It’s been another rough day for America’s airline passengers, to put it mildly.
As of 8:30 p.m. Eastern on Friday, almost 1,500 flights had been canceled in the U.S., with over 7,200 more delayed, according to FlightAware. Some of Friday’s issues could be a result of aircraft not being in a position to fly their first flights of the morning after cancelations Thursday.
American Airlines canceled more than 260 of its flights – about 8% of its schedule – not including flights operated by its regional affiliates.
Republic Airlines, a regional carrier that operates under the American Eagle, Delta Connection, and United Express brands, in addition to operating some of its own flights, also had more than 260 cancellations or 25% of its schedule for Friday.
The Federal Aviation Administration implemented delay programs at airports from Boston to Atlanta by Friday evening and warned that delays were likely to build into the night and could extend into Florida as well. Airports in the West are also being affected by the weather.
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Across the board, it’s been a frustrating summer for passengers as airlines trim schedules and airports but in the U.S. and abroad struggle to cope with surging demand for travel.
Earlier in the pandemic, airlines downsized as people stayed home. But with restrictions lifted, folks this summer are traveling like it’s 2019 again, and carriers say they don’t have enough people on their rosters to fly the schedules they planned.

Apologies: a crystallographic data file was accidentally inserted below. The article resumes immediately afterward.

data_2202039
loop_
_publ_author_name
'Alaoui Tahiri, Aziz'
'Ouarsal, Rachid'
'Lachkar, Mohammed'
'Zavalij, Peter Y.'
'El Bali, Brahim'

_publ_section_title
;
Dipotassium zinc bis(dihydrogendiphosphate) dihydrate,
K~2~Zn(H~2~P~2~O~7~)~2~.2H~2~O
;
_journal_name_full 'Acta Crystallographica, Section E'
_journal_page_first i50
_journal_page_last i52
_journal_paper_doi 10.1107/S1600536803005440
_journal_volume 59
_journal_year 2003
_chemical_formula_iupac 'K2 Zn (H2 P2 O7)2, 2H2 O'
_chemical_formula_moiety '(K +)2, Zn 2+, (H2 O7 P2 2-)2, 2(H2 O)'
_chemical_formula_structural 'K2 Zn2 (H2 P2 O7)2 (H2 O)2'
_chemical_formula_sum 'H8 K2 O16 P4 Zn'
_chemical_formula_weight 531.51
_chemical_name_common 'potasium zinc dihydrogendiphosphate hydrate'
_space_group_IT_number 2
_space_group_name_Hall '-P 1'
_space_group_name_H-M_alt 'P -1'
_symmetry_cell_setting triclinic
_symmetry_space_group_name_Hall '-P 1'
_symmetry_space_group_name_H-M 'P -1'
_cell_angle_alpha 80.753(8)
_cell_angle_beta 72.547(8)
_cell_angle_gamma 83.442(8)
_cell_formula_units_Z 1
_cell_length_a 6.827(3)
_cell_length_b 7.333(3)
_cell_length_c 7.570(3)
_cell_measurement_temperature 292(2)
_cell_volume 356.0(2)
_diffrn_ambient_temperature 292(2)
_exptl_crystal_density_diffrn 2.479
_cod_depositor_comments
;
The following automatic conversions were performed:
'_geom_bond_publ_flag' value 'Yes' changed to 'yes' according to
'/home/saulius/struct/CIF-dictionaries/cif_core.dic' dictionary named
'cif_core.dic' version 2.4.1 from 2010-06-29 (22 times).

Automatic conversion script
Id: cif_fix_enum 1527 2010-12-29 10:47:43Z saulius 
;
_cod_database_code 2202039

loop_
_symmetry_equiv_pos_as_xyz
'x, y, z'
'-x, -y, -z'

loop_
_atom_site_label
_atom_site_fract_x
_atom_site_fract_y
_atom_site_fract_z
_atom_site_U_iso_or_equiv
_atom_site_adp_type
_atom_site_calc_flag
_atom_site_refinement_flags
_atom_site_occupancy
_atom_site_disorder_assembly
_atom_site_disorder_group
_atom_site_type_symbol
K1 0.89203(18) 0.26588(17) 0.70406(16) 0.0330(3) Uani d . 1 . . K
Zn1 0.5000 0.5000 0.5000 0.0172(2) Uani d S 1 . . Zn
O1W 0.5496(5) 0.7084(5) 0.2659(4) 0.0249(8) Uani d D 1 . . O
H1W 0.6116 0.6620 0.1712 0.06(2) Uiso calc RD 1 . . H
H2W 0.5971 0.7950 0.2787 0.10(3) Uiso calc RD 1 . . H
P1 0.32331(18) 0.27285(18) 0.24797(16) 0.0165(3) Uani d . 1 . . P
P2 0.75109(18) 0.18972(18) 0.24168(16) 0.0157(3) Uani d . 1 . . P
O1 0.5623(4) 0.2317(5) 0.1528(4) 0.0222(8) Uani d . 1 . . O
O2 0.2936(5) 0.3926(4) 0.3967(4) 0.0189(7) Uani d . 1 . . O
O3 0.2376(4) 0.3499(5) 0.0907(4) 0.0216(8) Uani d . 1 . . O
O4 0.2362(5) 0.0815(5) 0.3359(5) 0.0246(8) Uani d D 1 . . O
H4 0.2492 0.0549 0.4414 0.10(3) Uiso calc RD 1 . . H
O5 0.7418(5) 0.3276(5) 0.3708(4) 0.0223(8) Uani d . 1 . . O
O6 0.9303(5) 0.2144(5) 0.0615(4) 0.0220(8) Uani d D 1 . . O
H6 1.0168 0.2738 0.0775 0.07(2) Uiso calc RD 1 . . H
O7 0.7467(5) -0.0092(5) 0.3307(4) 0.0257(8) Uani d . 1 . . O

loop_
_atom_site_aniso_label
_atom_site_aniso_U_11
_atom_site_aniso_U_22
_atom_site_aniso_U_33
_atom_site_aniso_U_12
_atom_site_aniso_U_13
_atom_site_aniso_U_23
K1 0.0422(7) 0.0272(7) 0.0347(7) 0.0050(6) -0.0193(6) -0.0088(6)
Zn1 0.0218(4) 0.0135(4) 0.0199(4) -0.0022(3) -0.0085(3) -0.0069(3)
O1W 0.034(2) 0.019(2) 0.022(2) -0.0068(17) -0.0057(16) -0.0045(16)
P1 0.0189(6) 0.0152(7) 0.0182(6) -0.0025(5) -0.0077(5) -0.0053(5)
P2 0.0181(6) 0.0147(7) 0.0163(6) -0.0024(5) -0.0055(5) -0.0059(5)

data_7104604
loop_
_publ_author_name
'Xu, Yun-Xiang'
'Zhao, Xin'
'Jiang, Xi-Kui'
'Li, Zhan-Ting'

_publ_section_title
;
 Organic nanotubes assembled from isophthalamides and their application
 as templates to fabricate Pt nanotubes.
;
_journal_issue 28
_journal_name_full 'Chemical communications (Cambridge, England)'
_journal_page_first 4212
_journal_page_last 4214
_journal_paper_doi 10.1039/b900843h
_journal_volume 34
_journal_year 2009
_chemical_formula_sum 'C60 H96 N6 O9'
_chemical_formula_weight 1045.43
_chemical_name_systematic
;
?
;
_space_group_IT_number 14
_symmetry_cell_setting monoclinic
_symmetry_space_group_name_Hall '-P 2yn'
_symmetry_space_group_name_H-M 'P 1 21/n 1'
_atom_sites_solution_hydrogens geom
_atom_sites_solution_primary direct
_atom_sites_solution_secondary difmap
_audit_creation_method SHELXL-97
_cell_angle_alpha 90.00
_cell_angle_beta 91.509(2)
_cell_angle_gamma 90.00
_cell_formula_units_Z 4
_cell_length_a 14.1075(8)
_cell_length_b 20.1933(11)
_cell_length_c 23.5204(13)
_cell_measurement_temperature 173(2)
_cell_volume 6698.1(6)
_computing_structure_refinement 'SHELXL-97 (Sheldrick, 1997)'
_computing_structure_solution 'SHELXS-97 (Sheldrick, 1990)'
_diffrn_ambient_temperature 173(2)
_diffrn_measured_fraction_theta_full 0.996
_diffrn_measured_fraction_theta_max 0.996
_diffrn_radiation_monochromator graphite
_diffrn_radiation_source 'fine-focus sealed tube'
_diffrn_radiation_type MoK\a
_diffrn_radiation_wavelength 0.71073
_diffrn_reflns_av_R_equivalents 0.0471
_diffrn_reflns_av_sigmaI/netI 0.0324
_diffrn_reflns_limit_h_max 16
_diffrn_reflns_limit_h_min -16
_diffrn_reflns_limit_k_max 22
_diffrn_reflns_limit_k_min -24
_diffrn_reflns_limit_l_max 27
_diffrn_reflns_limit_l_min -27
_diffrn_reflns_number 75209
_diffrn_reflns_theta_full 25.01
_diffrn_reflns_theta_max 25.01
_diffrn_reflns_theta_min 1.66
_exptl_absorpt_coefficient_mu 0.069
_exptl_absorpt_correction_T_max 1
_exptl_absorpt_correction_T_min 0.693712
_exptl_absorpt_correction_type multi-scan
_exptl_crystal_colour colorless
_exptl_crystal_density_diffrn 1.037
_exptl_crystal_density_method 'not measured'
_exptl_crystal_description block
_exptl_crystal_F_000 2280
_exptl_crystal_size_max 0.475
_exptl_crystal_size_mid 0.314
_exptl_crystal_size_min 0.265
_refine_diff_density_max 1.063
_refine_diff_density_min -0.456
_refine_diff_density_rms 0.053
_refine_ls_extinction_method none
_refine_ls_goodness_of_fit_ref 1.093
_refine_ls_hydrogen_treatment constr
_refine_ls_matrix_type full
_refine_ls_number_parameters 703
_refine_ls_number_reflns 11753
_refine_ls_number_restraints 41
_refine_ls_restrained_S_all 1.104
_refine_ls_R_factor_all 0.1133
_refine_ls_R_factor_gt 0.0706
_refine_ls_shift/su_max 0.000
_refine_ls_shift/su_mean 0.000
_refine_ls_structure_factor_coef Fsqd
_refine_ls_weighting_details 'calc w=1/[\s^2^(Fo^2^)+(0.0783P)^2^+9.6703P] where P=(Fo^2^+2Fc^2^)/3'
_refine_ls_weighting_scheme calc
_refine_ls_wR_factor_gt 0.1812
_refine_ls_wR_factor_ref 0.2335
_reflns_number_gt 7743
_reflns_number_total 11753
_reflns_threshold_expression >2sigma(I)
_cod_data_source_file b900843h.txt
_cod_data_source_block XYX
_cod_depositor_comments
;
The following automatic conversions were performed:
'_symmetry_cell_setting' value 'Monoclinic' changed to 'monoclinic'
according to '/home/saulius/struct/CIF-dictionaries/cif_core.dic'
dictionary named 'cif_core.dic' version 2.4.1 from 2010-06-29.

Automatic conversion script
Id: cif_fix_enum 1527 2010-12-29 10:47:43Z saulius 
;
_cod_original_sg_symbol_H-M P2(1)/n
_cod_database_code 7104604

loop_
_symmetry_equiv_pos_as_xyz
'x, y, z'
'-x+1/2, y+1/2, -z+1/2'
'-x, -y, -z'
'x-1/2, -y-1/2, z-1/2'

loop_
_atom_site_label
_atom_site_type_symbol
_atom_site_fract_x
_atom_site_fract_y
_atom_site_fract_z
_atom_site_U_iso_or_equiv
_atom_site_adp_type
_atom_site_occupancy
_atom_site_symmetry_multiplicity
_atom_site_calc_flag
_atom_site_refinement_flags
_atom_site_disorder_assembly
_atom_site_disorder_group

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That’s led to many airlines – American, United, Delta, and JetBlue among them – to announce cuts and even end service to some smaller cities.
Experts say it could take as much as a year for things to normalize.
If your flight is canceled and you choose not to travel on a new itinerary, the Department of Transportation requires your airline to give you a refund, even if you purchased a nonrefundable ticket.
In the event of a delay, the rules are a little fuzzier. The DOT says that passengers are entitled to compensation if a “significant” delay occurs, but the department has not yet defined what qualifies as significant.
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That ultimately means, for now, it’s up to individual airlines to decide how and when to compensate passengers whose flights are delayed.
The DOT announced earlier this week that they are planning to clarify those rules and make them more consumer-friendly. On Wednesday, the agency opened a portal for public comments on updates to their cancellation and delay compensation regulations.
‘This too shall pass away’ this famous Persian adage seems to be defeating us again and again in the case of COVID-19. Despite every effort